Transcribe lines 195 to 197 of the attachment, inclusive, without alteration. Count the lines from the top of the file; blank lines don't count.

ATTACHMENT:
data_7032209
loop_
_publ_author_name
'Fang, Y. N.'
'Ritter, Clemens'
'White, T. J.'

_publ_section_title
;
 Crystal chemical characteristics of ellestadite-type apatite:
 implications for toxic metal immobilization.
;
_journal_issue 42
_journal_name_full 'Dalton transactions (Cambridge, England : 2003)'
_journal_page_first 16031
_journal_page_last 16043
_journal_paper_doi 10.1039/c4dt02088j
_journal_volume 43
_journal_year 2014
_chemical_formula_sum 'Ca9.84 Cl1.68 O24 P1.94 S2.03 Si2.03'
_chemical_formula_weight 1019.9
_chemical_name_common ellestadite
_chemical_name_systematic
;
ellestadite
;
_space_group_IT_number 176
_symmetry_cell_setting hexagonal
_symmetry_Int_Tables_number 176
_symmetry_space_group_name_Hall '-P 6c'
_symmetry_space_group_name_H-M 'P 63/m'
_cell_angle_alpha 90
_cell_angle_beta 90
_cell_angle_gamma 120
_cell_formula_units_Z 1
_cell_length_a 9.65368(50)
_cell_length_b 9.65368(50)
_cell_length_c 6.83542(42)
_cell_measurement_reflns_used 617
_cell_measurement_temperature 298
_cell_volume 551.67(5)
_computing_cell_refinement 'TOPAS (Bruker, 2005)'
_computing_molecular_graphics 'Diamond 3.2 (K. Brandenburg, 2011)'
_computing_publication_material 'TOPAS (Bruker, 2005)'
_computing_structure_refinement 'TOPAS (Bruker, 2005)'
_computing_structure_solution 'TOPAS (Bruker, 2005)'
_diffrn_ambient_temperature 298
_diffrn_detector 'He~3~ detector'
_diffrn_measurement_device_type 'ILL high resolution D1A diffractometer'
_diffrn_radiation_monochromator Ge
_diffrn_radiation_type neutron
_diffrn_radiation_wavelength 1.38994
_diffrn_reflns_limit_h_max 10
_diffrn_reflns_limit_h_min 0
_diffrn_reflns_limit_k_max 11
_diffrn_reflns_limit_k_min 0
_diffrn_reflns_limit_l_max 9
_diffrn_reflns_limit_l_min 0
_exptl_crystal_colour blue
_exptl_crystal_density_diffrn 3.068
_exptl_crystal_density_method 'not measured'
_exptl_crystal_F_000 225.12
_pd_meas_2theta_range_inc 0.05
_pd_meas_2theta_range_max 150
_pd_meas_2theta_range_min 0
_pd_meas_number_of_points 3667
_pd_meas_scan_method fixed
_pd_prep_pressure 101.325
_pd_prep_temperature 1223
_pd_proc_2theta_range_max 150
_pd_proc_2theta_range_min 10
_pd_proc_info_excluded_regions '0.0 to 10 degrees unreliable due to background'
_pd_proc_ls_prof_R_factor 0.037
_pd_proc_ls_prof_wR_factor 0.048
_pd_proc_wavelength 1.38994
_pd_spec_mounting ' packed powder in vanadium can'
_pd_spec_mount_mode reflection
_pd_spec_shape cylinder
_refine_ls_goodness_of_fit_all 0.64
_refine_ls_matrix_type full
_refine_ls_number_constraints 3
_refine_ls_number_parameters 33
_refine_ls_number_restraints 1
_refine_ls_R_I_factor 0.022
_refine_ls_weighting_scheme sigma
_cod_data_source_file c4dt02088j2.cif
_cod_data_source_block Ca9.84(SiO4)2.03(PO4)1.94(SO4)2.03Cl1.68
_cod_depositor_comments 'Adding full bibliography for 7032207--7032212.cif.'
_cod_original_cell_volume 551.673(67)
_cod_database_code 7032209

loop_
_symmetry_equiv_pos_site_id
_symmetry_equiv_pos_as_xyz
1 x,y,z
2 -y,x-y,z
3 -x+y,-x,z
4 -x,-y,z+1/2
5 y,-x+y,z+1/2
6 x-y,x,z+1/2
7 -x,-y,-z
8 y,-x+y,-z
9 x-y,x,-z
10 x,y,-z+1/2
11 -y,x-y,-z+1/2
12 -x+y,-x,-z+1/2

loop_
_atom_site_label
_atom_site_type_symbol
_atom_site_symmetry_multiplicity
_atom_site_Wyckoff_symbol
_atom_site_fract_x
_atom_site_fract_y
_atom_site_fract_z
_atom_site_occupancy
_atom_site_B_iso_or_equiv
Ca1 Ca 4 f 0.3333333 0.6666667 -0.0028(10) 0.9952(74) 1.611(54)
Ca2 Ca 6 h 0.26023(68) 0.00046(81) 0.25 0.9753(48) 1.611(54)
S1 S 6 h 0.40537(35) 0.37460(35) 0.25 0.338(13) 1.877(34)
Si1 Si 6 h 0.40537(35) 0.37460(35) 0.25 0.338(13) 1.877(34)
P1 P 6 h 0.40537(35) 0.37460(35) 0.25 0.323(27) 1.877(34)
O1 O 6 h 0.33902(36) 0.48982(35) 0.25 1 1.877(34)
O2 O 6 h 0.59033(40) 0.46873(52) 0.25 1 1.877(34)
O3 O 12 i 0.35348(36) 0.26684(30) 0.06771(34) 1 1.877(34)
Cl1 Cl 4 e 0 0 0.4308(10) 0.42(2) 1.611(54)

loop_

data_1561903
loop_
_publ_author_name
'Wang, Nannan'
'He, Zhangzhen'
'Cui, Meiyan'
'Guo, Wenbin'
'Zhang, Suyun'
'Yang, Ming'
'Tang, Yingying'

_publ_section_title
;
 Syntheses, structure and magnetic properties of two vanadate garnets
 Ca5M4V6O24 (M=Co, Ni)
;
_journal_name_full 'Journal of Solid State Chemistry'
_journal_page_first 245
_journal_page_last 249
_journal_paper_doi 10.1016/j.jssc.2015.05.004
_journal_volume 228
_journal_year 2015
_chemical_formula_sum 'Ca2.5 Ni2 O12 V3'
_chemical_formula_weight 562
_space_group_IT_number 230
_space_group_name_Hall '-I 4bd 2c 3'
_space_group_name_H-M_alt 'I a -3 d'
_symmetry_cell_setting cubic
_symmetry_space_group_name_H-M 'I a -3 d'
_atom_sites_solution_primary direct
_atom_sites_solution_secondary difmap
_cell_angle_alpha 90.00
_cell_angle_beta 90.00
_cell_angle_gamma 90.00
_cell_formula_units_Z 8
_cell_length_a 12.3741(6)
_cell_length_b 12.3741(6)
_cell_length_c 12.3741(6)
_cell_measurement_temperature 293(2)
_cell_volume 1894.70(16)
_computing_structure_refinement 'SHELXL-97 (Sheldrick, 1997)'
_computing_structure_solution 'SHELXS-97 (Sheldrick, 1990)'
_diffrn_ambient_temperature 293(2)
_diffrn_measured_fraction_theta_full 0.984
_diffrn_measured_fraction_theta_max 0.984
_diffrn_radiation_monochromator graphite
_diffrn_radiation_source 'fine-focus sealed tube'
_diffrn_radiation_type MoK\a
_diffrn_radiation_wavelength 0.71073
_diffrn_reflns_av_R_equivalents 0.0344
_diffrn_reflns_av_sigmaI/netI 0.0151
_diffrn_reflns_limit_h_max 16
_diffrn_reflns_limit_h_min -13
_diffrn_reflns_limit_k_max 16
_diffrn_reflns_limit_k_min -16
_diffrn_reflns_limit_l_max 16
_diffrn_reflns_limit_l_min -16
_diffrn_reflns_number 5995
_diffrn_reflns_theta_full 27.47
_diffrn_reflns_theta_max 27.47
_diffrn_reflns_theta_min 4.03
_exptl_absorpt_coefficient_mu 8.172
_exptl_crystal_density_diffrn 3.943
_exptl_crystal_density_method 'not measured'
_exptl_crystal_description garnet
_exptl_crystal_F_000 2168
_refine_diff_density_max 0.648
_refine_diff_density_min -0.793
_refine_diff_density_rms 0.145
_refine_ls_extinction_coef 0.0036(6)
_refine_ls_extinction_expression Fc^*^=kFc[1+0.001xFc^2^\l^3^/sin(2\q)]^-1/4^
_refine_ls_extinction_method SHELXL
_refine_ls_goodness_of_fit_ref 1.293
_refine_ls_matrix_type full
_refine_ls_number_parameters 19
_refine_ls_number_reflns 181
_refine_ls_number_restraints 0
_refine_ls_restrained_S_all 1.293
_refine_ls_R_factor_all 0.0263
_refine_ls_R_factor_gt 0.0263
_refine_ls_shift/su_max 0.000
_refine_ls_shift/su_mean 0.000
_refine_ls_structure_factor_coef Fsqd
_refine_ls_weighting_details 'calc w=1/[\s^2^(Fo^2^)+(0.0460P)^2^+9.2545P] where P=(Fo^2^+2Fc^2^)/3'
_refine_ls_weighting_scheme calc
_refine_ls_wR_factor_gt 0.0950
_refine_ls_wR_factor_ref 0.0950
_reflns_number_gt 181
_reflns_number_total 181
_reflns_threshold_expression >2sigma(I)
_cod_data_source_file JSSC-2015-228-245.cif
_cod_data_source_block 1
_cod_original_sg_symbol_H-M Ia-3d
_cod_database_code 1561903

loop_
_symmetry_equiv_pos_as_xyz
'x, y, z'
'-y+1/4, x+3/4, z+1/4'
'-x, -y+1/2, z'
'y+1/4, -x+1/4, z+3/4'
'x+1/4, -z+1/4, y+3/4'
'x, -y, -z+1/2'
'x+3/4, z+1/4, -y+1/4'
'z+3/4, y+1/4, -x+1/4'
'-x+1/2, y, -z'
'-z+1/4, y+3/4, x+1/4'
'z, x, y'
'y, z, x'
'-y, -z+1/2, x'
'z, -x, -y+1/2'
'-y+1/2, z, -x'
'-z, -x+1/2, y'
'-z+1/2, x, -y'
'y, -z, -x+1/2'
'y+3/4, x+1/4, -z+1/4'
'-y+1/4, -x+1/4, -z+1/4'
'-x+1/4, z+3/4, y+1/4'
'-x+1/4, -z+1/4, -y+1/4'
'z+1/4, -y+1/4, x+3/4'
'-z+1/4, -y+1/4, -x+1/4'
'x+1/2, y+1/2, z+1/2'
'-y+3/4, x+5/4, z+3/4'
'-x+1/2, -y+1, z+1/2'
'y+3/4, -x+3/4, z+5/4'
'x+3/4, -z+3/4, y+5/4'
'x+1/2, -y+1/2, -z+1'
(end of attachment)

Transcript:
_refine_ls_extinction_method SHELXL
_refine_ls_goodness_of_fit_ref 1.293
_refine_ls_matrix_type full